When I decided to write a novel, a love story was the natural choice. It seems that anything I write, including short stories and poems, ends up being about love. So why fight it?
I often wonder if the act of loving is an ability, an inclination, a talent, or a Heaven-sent gift. Maybe it’s a combination. I also wonder why some people excel at love – at the process of growing and nurturing love – while others fail, miserably.
Yes, I do believe love is a process. It has steps, sequences, and a risk of failure. And, whether you honor them or break them, love has rules and boundaries. If it weren’t for these things, love couldn’t be the central plot in a novel, because plots are based on a series of actions that take us from one place, location, or extreme to another.
I do enjoy love stories above any other genre and this preference applies to books, movies, television shows, songs, musicals, operas, and paintings. It is the dance of love, the giving and the receiving, that I find most riveting.
For me, writing a romance required figuring out how love was formed, how it grew, where it went off track, and how to reunite its splintered ends. It was cathartic. In my own life, I’ve made a mess of love several times and I haven’t always known how to repair the damage to him, or to me, even after my heart had moved on.
They say an author’s first novel is the truest version of his or her life. Based on my own experience, and in very general terms, I would agree.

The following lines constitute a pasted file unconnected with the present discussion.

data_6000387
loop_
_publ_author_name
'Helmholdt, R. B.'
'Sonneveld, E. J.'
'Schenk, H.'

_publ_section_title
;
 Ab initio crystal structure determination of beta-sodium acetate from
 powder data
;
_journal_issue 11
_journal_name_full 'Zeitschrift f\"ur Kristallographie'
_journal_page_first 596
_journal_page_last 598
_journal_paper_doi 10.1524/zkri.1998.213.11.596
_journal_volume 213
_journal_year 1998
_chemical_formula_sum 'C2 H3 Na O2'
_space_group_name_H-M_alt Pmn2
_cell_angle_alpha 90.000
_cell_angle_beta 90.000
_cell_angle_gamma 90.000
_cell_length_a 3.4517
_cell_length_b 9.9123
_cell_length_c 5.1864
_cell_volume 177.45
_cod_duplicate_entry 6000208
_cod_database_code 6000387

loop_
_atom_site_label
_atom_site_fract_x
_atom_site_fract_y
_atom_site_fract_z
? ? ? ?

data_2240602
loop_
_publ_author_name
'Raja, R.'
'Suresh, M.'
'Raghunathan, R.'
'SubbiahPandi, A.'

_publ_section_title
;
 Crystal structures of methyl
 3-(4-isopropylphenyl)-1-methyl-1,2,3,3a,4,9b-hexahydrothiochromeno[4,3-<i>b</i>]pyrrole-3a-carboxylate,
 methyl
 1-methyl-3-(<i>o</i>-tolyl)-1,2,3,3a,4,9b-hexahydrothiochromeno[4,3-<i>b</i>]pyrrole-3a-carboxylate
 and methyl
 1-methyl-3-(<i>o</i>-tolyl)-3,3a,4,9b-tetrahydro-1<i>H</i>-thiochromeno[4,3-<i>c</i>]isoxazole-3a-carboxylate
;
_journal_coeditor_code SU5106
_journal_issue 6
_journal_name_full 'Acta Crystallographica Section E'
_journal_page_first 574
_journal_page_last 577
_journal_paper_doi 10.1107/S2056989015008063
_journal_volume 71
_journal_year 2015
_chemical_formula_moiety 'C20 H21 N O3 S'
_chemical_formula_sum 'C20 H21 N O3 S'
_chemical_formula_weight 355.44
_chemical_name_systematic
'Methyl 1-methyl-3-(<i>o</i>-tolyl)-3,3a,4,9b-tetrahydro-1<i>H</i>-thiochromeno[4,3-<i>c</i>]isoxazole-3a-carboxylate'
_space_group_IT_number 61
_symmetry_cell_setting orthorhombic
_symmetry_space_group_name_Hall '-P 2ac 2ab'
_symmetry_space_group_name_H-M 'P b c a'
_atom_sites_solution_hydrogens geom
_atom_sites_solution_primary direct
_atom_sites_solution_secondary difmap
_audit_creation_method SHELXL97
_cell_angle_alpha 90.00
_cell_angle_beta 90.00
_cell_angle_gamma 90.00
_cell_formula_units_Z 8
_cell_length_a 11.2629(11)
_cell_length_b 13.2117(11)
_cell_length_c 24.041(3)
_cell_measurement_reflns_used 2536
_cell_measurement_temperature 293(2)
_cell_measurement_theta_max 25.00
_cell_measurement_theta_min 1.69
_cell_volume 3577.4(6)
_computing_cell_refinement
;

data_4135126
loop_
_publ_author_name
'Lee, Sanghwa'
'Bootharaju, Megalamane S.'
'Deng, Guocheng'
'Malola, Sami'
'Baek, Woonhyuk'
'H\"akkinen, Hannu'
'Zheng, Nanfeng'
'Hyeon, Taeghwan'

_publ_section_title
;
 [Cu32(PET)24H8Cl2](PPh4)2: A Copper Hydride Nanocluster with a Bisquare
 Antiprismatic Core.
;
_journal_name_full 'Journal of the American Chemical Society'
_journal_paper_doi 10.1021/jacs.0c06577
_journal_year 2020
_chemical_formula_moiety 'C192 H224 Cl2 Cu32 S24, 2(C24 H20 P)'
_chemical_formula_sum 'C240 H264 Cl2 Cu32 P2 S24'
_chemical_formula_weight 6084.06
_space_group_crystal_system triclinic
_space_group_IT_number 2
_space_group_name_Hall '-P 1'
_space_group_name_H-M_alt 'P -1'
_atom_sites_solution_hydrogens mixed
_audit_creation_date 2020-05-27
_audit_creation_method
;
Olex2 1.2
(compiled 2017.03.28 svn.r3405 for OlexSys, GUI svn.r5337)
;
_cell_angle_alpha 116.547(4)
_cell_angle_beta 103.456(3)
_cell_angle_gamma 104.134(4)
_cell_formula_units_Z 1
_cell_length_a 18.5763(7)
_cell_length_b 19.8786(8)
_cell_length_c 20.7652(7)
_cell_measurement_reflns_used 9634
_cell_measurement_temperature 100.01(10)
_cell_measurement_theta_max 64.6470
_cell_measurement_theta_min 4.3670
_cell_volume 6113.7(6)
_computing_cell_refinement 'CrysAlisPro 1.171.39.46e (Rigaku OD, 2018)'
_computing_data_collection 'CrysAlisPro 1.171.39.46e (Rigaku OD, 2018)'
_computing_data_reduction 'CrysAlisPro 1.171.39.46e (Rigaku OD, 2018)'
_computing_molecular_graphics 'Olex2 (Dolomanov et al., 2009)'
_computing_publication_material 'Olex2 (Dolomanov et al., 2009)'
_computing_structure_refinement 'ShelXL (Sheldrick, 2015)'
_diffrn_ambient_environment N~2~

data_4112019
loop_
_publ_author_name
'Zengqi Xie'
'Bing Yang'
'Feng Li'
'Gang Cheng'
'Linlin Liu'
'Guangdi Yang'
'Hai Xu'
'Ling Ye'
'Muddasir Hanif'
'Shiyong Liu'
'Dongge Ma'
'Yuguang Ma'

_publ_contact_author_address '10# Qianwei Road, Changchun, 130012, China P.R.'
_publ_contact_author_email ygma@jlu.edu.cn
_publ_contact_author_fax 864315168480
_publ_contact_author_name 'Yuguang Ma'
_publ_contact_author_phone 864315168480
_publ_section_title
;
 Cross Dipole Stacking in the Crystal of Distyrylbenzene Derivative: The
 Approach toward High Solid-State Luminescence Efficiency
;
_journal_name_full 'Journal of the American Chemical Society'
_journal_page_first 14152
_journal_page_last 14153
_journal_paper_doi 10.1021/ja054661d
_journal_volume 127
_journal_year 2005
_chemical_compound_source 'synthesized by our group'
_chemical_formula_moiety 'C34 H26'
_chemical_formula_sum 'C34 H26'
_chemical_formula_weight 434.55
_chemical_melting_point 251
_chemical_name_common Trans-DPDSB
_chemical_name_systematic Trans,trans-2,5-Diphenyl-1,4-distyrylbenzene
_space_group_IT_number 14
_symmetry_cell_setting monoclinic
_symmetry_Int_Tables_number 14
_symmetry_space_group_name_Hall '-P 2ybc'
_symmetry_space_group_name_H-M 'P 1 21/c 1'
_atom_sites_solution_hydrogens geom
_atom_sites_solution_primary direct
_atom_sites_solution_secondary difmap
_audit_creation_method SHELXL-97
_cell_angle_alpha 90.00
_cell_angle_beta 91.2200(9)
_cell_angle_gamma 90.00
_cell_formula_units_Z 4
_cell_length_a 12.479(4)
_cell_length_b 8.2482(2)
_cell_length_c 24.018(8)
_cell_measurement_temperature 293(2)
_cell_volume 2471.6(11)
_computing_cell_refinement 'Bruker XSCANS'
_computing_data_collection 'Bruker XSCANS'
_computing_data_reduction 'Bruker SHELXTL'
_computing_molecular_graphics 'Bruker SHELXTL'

Ironically, not a single one of my short stories, eighteen in total, comes anywhere close to resembling my life.
In them, I write in a variety of voices, including that of a small boy, a dying man, an adopted woman giving birth to her first child, a wife who has left her family, a mother who wants another baby, a middle-aged dad coming to terms with mortality, a cowboy out on the range, and more.
Where those stories came from, I do not know. I can only tell you this: they are filled with love. They begin and end with love. That is their only similarity with me. That’s it; just the one.
Perhaps, I am able to be someone else in those short stories because their very trim length keeps me focused on the voice of the character, without much room to tempt me to add in some of my own experiences.
A first novel, on the other hand, can take a year, three years, even a decade to write. That’s a lot of time for similarities to take up root in the plot, setting, or character development.
Ava’s story has clear elements that were drawn from my life. She is tall with long hair. She has brothers. She runs a business. She lives in my same town. She has a cool, interesting, and close-knit circle of best friends.
But, at the root of it all, she is a woman who has forgotten how to be loved.
Over the hundreds of pages and dozens of drafts of my first novel, I fought for Ava and Kader’s love. Who did I have to fight? Myself. Eventually, I got out of the way, stopped adding impediments from my own unfulfilled love life, and let them get on with the process of loving, and being loved.
If, like me, there is an unfinished manuscript, a romance, waiting in your heart, I hope this is the year we both find happily ever after.